This group does everything from housing and rental assistance, a heat program, adult education, health and nutrition, and many more incredible beneficial programs for low-income households and the local community. Our visit focused on the Head Start program they run for pre-school aged children.
We came into their classroom and explained that we came a very long way to spend time with them. We each were responsible for two kids, we took them into the kitchen and rolled pizza dough and let the kids add whatever toppings they wanted; this proved to be a little messy, thank goodness we all had aprons on!
After we let them create their masterpieces we went into a room and I read them a story about animals choosing healthy snacks and learning to eat healthier… By the time we got them all quieted down, the pizza was ready and we enjoyed sitting with them until their parents came to pick them up. It was a lot of fun seeing kids from all walks of life playing and eating together, we should all be that generous of spirit.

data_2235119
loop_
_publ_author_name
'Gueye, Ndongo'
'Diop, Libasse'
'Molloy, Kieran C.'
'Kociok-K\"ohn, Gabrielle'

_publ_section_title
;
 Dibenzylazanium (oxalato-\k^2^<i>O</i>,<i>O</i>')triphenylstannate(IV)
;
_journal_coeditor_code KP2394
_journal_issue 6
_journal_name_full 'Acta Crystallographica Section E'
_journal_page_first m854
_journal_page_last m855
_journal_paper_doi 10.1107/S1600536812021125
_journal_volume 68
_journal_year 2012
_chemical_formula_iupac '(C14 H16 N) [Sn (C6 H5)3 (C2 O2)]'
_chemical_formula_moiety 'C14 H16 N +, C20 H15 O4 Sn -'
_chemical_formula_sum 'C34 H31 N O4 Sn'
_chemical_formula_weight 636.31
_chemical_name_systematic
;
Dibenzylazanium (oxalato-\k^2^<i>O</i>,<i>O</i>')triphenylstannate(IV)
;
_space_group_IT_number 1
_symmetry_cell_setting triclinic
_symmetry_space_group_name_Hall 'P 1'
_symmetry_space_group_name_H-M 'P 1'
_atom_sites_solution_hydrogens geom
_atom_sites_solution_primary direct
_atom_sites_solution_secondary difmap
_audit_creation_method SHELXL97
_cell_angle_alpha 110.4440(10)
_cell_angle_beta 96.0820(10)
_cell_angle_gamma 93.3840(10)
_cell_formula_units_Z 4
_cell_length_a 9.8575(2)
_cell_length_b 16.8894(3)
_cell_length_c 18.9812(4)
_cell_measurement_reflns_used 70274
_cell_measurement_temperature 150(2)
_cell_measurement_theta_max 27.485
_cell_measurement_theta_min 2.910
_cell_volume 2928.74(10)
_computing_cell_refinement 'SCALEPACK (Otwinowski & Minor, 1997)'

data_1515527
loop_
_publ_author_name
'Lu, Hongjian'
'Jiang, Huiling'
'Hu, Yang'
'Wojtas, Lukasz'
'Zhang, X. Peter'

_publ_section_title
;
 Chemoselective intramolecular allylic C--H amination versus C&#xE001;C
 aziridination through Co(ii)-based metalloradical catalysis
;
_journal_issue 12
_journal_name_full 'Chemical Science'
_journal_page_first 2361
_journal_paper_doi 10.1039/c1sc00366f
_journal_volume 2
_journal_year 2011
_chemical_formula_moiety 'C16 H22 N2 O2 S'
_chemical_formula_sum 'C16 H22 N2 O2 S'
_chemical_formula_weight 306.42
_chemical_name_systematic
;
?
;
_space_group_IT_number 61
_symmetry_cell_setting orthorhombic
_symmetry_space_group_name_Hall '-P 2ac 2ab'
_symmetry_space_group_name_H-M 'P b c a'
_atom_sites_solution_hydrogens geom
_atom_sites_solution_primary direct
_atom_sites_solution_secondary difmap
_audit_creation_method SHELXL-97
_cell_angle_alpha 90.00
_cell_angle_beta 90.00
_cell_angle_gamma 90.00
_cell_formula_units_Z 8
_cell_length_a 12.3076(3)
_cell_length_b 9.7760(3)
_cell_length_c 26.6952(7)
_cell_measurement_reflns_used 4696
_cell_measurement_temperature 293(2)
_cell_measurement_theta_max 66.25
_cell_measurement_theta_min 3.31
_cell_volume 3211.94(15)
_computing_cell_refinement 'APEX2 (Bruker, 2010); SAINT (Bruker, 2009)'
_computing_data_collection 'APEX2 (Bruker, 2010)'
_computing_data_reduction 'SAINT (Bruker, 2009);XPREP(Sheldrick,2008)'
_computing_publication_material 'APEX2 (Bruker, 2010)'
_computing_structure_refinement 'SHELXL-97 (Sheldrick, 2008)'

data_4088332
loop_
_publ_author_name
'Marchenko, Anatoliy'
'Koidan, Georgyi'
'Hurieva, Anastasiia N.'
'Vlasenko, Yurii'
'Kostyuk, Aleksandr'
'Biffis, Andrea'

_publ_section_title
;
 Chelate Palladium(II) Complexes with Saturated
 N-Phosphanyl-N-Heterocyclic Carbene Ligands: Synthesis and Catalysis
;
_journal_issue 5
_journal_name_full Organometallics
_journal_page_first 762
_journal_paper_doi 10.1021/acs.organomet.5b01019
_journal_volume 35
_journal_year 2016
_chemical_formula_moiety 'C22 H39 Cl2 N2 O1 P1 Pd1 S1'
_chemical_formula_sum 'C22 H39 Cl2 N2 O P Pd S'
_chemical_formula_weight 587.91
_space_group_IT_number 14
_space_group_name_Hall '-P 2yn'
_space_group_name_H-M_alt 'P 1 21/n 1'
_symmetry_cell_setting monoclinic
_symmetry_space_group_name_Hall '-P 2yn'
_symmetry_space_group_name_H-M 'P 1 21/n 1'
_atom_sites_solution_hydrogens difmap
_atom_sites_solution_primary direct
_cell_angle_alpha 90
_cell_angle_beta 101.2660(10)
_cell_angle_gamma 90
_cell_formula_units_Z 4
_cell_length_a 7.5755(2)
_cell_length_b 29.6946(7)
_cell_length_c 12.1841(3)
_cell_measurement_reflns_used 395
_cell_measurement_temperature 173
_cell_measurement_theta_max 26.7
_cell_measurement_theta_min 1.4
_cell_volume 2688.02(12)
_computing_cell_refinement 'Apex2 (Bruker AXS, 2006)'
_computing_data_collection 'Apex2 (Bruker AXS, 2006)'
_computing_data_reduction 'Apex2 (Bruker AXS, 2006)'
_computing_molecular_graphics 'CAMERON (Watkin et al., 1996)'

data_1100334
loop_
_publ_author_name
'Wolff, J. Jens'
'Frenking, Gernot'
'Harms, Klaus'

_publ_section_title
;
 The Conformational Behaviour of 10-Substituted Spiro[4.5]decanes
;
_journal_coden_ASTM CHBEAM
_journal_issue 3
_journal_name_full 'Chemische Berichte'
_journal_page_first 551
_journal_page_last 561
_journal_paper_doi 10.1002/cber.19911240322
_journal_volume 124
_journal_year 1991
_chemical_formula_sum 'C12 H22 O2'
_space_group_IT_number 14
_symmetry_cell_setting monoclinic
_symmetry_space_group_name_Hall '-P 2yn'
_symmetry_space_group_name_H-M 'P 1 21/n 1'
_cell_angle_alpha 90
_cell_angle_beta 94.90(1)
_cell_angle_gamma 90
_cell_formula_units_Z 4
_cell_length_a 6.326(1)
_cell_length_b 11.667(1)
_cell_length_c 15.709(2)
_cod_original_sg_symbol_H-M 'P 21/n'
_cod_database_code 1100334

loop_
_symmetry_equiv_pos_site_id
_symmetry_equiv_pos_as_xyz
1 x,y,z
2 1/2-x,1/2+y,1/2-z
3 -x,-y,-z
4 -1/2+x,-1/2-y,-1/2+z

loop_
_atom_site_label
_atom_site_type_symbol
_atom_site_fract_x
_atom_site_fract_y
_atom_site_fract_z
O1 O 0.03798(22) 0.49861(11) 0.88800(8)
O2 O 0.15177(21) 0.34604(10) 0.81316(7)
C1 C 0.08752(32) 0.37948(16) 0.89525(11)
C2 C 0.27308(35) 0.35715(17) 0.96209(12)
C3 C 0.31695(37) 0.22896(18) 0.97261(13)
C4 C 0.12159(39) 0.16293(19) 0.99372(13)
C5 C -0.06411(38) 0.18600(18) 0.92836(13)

Time to say goodbye to the kiddies and shower and get ready for dinner with Chef David, Tom and the team, after a few drinks and a lot of good food and laughs, I am in my jammies writing my daily journal, hoping you are still all interested and reading… Today was the first day I think I may be a little too old for trips like these; thank Goodness I have a few days to recuperate when its over, but I will never forget this feeling of complete fullness of spirit and joy.
Until tomorrow my amigos… let’s see what adventures may come…